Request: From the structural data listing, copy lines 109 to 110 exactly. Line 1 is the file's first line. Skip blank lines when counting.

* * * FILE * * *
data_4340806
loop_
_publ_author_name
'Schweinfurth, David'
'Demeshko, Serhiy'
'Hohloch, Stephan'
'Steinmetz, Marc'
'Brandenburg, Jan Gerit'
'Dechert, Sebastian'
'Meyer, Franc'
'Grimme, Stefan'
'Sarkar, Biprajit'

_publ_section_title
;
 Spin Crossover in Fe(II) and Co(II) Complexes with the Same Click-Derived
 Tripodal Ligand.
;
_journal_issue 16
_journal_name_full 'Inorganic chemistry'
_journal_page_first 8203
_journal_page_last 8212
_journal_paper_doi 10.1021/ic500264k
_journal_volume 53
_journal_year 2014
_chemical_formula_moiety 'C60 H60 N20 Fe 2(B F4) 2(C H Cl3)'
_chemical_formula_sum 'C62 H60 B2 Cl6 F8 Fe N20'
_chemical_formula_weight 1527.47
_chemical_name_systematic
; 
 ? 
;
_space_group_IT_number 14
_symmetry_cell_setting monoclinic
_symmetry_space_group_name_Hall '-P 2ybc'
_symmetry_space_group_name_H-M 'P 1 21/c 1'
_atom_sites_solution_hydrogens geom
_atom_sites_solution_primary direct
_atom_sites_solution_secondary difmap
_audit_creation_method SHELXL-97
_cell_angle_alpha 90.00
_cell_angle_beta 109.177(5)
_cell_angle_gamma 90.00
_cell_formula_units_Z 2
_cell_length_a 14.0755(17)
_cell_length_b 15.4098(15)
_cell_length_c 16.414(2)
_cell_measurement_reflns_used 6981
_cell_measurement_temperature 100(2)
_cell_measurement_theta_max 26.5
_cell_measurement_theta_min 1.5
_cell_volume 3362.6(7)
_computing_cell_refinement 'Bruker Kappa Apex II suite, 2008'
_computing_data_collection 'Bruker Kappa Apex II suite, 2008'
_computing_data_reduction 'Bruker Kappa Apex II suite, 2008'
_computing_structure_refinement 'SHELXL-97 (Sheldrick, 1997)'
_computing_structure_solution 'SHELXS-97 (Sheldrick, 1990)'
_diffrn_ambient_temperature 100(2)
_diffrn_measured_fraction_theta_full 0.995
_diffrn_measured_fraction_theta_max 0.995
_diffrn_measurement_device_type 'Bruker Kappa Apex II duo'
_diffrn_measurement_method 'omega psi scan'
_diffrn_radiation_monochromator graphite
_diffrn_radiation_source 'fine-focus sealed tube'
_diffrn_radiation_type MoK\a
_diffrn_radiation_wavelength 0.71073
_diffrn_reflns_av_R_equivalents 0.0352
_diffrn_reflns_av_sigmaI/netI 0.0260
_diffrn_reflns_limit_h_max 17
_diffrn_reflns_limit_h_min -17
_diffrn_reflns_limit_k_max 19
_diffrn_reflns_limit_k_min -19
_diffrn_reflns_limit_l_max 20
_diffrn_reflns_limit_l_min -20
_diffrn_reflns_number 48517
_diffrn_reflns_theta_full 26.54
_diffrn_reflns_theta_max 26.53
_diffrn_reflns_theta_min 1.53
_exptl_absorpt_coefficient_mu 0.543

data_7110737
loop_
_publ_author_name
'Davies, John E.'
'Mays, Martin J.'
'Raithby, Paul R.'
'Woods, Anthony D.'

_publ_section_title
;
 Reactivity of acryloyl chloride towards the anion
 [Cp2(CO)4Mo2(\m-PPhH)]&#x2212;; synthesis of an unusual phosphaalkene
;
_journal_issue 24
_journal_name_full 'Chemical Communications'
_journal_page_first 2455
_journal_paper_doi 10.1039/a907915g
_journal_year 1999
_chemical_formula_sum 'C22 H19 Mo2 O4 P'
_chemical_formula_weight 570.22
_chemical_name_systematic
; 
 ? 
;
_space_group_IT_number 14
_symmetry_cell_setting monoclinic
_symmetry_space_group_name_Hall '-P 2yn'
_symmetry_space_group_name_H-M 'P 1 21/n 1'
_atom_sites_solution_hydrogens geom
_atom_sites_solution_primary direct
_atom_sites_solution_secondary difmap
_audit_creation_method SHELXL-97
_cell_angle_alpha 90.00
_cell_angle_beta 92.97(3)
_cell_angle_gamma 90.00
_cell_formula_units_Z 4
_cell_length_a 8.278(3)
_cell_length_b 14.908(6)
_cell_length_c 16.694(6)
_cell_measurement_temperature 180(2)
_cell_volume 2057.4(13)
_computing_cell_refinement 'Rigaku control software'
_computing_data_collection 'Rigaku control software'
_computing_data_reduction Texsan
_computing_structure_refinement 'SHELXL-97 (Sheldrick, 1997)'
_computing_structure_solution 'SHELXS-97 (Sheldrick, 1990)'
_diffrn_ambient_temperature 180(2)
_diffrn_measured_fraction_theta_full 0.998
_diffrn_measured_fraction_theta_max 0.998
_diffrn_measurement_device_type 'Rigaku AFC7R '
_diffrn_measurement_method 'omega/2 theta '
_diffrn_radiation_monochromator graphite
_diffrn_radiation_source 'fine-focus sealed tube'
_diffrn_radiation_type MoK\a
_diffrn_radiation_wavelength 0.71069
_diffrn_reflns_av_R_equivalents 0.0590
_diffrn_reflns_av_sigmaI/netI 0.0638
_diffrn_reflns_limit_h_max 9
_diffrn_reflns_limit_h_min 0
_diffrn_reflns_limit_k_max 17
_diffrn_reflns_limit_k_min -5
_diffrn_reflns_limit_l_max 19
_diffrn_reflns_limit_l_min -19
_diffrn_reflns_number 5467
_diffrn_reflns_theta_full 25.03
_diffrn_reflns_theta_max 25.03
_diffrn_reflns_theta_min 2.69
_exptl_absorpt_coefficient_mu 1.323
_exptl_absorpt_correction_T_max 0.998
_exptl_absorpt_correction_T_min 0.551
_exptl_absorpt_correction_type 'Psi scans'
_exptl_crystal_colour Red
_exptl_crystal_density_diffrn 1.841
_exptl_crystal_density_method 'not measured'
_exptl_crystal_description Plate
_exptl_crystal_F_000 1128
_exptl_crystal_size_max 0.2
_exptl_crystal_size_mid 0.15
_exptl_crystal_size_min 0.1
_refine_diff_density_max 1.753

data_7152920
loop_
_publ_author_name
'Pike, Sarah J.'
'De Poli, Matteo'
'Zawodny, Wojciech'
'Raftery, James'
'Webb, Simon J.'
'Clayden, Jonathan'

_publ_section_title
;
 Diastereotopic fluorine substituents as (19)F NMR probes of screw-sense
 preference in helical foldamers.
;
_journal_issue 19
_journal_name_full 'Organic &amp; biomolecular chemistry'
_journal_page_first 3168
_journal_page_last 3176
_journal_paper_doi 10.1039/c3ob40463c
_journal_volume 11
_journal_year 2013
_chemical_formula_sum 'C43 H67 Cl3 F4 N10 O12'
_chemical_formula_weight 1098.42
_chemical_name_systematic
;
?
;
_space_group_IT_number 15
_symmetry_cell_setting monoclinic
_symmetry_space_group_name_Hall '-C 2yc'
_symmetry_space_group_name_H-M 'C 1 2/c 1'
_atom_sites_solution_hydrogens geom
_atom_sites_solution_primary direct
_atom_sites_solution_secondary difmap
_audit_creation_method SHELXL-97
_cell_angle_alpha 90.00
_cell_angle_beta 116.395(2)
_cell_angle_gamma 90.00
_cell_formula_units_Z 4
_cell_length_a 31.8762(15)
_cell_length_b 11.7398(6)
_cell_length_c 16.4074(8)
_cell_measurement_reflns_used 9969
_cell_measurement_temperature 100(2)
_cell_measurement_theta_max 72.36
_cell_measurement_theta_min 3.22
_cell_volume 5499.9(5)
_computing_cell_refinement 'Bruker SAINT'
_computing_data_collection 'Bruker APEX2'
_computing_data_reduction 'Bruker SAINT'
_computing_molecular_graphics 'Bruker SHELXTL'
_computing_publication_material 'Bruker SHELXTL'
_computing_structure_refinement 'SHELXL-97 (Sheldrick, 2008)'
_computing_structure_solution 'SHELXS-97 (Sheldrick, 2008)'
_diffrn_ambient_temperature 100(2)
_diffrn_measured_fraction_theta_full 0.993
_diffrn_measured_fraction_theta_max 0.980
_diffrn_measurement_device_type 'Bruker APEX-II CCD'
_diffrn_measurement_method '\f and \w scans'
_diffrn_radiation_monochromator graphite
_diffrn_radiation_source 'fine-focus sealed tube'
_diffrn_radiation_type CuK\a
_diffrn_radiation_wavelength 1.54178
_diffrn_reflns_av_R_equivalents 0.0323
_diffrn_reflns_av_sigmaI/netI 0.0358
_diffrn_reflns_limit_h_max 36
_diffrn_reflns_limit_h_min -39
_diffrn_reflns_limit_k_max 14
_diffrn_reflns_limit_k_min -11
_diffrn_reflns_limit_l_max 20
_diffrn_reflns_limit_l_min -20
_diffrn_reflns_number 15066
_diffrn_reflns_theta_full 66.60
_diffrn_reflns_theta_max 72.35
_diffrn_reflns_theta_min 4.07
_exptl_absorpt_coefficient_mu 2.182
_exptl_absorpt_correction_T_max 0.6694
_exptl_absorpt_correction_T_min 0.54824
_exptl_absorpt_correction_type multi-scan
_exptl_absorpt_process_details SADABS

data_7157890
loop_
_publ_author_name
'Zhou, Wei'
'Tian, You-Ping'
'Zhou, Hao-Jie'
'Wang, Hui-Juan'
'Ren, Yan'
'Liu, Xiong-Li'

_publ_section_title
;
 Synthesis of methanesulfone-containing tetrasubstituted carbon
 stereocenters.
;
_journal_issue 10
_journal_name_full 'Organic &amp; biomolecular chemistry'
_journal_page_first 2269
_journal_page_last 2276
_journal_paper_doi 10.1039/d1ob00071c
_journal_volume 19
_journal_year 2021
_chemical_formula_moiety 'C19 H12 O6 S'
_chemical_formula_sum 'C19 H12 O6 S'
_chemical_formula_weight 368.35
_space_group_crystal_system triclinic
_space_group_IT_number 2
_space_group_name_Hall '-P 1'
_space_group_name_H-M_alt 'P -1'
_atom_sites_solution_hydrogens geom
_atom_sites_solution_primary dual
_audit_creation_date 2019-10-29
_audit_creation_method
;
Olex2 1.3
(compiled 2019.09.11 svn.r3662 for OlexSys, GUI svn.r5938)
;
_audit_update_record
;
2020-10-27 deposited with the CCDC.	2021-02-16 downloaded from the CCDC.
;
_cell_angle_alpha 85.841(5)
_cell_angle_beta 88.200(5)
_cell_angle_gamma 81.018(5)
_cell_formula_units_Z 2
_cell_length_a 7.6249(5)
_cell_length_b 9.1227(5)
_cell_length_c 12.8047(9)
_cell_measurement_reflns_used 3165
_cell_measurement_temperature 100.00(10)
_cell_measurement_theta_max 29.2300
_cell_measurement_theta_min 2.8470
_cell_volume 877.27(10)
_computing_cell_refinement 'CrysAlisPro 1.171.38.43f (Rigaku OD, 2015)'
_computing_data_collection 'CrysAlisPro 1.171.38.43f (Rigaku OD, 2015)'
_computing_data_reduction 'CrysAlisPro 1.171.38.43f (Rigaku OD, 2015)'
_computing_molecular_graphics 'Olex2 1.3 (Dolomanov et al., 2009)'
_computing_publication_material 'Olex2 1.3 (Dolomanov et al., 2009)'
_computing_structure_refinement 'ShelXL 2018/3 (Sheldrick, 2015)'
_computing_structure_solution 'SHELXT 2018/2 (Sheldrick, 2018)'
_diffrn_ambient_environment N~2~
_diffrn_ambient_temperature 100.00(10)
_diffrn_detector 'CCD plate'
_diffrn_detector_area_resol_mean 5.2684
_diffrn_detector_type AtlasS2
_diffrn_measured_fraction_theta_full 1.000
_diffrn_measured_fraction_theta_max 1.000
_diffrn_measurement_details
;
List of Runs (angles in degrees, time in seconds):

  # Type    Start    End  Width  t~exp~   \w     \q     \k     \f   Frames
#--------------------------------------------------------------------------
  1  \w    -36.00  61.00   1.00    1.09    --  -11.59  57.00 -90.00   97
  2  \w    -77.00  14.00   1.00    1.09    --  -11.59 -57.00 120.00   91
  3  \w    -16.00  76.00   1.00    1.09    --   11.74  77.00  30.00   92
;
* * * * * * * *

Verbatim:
_audit_creation_method SHELXL-97
_cell_angle_alpha 90.00